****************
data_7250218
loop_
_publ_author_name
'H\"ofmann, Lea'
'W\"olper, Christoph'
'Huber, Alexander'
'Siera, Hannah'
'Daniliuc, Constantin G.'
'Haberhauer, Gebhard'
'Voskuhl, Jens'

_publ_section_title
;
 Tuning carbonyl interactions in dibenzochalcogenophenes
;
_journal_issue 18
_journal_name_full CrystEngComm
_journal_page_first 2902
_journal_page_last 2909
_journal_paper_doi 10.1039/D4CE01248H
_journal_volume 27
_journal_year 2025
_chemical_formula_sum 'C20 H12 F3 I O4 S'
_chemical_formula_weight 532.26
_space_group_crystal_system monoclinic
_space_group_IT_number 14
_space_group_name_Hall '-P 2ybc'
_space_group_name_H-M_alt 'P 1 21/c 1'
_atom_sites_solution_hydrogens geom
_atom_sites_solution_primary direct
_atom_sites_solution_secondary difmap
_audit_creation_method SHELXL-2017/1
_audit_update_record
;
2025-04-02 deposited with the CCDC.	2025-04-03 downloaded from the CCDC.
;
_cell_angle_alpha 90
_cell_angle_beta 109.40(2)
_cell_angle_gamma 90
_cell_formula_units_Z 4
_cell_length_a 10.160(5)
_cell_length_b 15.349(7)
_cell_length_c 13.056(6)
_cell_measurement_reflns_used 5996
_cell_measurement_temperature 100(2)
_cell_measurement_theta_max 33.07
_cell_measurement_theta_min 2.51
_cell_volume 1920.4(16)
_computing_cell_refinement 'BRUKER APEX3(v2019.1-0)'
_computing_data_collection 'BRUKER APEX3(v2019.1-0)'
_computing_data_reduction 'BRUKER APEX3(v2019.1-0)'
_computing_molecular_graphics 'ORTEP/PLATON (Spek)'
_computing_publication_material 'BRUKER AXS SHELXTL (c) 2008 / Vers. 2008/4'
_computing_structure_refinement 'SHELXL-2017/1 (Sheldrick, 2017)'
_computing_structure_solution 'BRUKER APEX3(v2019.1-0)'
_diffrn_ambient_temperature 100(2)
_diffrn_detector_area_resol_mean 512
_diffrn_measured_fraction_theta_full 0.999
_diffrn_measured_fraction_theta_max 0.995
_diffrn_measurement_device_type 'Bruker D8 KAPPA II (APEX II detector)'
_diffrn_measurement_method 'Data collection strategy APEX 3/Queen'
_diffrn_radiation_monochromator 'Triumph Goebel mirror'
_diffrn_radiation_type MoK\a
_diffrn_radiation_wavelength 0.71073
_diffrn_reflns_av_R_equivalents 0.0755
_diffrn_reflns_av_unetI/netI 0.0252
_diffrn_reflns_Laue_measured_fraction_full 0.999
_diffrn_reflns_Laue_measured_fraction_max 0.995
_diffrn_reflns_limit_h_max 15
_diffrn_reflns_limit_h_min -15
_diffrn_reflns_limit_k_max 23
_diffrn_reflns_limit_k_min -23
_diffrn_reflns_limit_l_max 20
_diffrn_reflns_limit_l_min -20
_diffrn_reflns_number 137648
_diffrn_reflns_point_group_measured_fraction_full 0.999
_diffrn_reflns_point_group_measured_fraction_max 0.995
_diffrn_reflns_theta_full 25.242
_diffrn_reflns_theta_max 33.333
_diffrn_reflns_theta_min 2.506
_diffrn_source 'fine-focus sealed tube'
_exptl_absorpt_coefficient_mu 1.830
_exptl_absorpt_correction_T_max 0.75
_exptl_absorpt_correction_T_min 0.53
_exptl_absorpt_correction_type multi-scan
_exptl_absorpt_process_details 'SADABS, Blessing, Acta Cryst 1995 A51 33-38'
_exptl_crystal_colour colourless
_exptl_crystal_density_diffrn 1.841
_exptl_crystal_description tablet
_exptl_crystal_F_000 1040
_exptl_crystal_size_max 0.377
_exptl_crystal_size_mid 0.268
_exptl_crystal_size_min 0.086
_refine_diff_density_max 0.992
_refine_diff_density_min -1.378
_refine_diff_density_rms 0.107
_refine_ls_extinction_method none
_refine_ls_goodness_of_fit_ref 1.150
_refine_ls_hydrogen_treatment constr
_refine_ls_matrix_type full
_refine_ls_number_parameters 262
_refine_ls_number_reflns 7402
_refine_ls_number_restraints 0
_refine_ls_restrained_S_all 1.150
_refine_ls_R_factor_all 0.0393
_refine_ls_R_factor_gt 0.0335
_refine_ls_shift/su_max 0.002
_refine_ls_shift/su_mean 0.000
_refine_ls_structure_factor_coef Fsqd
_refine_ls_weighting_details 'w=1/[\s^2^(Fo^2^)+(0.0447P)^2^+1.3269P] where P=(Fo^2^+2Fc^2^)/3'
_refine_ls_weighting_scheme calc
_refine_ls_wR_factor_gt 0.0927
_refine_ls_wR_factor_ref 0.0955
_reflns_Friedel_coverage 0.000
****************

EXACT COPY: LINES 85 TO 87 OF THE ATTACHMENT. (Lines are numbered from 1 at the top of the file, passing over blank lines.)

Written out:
_exptl_absorpt_process_details 'SADABS, Blessing, Acta Cryst 1995 A51 33-38'
_exptl_crystal_colour colourless
_exptl_crystal_density_diffrn 1.841